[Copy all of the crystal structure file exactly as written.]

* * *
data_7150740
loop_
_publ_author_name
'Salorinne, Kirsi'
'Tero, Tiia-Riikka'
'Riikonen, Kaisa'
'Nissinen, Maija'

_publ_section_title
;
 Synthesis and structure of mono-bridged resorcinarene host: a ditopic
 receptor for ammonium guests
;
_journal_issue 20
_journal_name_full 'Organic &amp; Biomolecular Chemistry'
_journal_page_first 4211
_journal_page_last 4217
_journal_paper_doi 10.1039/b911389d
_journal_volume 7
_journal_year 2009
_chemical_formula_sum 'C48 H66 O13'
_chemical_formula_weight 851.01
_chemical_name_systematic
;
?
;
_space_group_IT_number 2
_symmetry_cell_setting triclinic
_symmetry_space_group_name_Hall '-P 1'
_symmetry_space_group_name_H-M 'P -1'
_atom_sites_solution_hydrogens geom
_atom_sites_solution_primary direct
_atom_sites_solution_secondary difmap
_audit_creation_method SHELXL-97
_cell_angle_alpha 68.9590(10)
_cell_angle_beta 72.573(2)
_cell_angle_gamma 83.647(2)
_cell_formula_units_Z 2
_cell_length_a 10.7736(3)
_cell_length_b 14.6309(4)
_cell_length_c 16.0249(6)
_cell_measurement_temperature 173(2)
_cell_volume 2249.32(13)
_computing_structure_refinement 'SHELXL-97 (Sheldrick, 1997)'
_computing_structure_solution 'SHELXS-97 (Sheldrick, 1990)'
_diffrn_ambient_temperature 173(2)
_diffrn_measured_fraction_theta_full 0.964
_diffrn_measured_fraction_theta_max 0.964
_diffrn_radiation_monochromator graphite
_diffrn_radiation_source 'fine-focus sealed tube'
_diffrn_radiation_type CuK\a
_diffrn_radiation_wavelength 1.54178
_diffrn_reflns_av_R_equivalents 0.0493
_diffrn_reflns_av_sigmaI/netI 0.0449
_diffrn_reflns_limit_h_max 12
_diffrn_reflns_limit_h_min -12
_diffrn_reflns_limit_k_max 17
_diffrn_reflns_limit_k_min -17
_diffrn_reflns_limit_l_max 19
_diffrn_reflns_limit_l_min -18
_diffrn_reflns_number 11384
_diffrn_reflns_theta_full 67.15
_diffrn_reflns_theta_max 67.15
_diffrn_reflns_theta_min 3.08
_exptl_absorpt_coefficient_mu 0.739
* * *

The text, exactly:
data_7150740
loop_
_publ_author_name
'Salorinne, Kirsi'
'Tero, Tiia-Riikka'
'Riikonen, Kaisa'
'Nissinen, Maija'

_publ_section_title
;
 Synthesis and structure of mono-bridged resorcinarene host: a ditopic
 receptor for ammonium guests
;
_journal_issue 20
_journal_name_full 'Organic &amp; Biomolecular Chemistry'
_journal_page_first 4211
_journal_page_last 4217
_journal_paper_doi 10.1039/b911389d
_journal_volume 7
_journal_year 2009
_chemical_formula_sum 'C48 H66 O13'
_chemical_formula_weight 851.01
_chemical_name_systematic
;
?
;
_space_group_IT_number 2
_symmetry_cell_setting triclinic
_symmetry_space_group_name_Hall '-P 1'
_symmetry_space_group_name_H-M 'P -1'
_atom_sites_solution_hydrogens geom
_atom_sites_solution_primary direct
_atom_sites_solution_secondary difmap
_audit_creation_method SHELXL-97
_cell_angle_alpha 68.9590(10)
_cell_angle_beta 72.573(2)
_cell_angle_gamma 83.647(2)
_cell_formula_units_Z 2
_cell_length_a 10.7736(3)
_cell_length_b 14.6309(4)
_cell_length_c 16.0249(6)
_cell_measurement_temperature 173(2)
_cell_volume 2249.32(13)
_computing_structure_refinement 'SHELXL-97 (Sheldrick, 1997)'
_computing_structure_solution 'SHELXS-97 (Sheldrick, 1990)'
_diffrn_ambient_temperature 173(2)
_diffrn_measured_fraction_theta_full 0.964
_diffrn_measured_fraction_theta_max 0.964
_diffrn_radiation_monochromator graphite
_diffrn_radiation_source 'fine-focus sealed tube'
_diffrn_radiation_type CuK\a
_diffrn_radiation_wavelength 1.54178
_diffrn_reflns_av_R_equivalents 0.0493
_diffrn_reflns_av_sigmaI/netI 0.0449
_diffrn_reflns_limit_h_max 12
_diffrn_reflns_limit_h_min -12
_diffrn_reflns_limit_k_max 17
_diffrn_reflns_limit_k_min -17
_diffrn_reflns_limit_l_max 19
_diffrn_reflns_limit_l_min -18
_diffrn_reflns_number 11384
_diffrn_reflns_theta_full 67.15
_diffrn_reflns_theta_max 67.15
_diffrn_reflns_theta_min 3.08
_exptl_absorpt_coefficient_mu 0.739